Just as not every stream of water in a waterfall must hit a rock on its way down, some T3 from circulation will avoid making contact with deiodinases and can flow into the nucleus receptors and bind there in its current form.

Part 5: Nucleus and Mitochondria

[Link coming soon to a post on Part 5: Nucleus and Mitochondria, plus references]

Two main receptors enable specific thyroid hormones to signal within the cell:

  • The nucleus thyroid hormone receptors send signals to transcribe thousands of different genes across every tissue and organ in our bodies. 3,5-T2 hormone has much weaker affinity with these receptors compared with T3.
  • Mitochondria, which are commonly seen as the “powerhouses” of our cells, perform various vital functions. Both T3 and 3,5-T2 hormone have activity in mitochondria.

Most tissues rely on Free T3 from blood (in black text) to fill a certain percentage of their nuclear receptors and to signal within mitochondria. Each tissue needs a certain percentage of its receptors occupied. If bloodstream FT3 levels are too low, the rate of T4-T3 conversion in the cells (T3 formed by DIO1 or DIO2) will not necessarily rise to compensate for this loss, and the tissue will suffer T3 deficiency even if the TSH is normal or low.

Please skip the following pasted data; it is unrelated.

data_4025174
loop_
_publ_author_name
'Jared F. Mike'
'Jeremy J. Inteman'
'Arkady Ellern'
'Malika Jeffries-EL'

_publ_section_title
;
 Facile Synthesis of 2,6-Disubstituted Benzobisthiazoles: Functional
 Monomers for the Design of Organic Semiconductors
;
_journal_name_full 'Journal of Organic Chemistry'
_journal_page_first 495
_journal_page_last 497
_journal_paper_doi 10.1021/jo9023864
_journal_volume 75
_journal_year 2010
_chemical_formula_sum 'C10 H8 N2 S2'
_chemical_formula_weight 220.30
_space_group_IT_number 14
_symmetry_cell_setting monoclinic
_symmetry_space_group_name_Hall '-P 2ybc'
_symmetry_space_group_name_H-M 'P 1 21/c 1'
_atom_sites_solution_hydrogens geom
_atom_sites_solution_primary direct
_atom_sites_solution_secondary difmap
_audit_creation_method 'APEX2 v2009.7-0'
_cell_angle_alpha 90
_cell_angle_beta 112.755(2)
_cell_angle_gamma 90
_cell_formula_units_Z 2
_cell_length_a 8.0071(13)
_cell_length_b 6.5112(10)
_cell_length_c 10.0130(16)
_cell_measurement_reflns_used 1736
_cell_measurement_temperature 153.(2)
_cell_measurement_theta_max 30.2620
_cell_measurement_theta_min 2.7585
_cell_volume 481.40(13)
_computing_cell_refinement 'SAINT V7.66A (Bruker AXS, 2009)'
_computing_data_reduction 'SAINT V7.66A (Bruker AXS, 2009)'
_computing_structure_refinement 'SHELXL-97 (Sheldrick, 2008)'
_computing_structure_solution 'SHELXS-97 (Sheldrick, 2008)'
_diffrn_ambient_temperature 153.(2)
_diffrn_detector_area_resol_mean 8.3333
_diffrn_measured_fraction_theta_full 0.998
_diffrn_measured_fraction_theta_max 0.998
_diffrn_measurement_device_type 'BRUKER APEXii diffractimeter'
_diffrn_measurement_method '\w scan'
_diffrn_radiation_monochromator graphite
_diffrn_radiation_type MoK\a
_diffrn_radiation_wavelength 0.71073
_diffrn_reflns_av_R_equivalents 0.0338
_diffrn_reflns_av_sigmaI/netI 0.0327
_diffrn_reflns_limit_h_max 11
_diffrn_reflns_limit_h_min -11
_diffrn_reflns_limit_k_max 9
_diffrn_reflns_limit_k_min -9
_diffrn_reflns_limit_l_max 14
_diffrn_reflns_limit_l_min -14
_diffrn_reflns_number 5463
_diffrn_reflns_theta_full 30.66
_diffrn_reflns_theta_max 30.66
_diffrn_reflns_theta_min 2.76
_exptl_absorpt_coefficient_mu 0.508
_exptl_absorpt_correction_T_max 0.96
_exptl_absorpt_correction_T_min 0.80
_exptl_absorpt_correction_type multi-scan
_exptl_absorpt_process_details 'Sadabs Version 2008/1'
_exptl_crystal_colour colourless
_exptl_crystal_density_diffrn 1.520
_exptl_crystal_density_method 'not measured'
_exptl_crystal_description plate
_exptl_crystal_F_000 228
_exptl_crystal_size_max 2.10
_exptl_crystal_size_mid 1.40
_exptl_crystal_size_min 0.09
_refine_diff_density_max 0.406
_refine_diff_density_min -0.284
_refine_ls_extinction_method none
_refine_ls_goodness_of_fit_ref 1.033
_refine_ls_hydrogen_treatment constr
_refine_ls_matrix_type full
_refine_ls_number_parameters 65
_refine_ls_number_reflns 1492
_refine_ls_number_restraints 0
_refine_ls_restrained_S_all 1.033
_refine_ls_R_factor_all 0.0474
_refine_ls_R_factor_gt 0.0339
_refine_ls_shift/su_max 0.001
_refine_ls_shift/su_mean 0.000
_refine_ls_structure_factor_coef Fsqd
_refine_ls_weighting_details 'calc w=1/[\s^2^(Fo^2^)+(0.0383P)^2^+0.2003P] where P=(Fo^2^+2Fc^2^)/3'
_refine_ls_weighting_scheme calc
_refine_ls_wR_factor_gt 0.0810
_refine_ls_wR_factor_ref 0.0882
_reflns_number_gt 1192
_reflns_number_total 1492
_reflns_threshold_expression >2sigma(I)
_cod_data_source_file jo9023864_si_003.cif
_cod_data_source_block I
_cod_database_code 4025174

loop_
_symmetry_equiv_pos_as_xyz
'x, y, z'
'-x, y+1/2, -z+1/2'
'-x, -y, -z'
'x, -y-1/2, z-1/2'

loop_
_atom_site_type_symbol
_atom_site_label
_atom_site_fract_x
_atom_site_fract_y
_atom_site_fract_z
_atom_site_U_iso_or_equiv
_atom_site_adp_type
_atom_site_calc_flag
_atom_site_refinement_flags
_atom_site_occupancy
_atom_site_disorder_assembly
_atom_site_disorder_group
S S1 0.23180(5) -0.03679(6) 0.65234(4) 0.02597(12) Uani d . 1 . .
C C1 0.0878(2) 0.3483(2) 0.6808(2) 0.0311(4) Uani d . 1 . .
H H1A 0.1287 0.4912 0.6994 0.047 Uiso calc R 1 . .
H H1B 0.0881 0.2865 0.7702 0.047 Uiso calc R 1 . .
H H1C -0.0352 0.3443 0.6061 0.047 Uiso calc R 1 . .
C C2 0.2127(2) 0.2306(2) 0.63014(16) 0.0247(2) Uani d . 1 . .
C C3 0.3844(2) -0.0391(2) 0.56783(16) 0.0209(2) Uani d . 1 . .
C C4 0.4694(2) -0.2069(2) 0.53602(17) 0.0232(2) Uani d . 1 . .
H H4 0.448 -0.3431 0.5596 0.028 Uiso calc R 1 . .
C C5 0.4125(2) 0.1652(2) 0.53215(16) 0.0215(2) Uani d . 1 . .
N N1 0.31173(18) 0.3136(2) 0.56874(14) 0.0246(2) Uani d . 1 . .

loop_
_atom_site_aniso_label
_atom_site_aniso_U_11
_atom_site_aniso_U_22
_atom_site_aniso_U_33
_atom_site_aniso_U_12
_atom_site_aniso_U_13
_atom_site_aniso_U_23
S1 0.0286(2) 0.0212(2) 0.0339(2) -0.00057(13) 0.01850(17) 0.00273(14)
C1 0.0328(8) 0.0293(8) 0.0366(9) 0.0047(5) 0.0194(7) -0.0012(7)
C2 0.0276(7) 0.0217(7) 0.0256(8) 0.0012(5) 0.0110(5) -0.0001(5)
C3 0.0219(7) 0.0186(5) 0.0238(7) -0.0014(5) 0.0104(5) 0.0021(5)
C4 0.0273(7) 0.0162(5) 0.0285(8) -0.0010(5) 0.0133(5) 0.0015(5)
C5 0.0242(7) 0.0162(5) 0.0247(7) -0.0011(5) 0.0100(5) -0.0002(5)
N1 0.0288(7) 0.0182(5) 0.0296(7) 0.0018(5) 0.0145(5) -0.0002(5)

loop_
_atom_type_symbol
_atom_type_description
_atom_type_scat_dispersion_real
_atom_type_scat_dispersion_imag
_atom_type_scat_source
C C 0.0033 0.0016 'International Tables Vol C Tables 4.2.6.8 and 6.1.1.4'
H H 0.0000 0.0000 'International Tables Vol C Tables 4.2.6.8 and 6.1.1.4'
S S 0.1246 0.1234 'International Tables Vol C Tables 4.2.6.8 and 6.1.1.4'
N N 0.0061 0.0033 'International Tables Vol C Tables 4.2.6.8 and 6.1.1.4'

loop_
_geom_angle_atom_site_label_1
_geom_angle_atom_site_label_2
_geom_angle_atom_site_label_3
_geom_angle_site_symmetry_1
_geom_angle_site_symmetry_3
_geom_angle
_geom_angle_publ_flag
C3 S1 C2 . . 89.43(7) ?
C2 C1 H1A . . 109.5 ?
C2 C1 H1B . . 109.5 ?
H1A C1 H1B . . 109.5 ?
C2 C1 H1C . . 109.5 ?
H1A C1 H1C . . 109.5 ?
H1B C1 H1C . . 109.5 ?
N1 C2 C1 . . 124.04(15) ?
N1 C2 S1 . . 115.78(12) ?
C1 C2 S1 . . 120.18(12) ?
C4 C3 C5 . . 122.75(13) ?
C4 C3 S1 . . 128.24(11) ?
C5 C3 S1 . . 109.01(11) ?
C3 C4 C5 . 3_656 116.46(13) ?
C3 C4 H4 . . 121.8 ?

Nuclear receptors are controlled by two genes, THRA and THRB. This means each receptor gene can suffer handicaps and may be up- or downregulated independently from the other. Each gene regulates two receptor isoforms, which are spelled with Greek alpha and beta characters. Three of them, TRα1, TRβ1, and TRβ2 can bind with thyroid hormone, but TRα2 does not, even though it is the most common receptor in the brain. The TRα1, TRα2, and TRβ1 are found in almost all tissues in variable ratios, but TRβ2 is found almost exclusively in hypothalamus, pituitary, inner ear, and retina.

Unlike many other hormone receptors, such as TSH receptors, nuclear thyroid hormone receptors are always actively signalling, even in their empty, unbound state. They are like conduits for a river of energy that never stops flowing. Thyroid receptor occupancy merely pushes a toggle switch that moves the direction of the signal one way or the other. This is why lack of T3 hormone and excess T3 are both so harmful; too many unoccupied or occupied receptors pushes the signals in one dominant direction, when the signals are meant to alternate back and forth (not on and off) at a certain rate. In each tissue, euthyroid balance means that for a certain percentage of time, some receptors in the nucleus need to be unoccupied.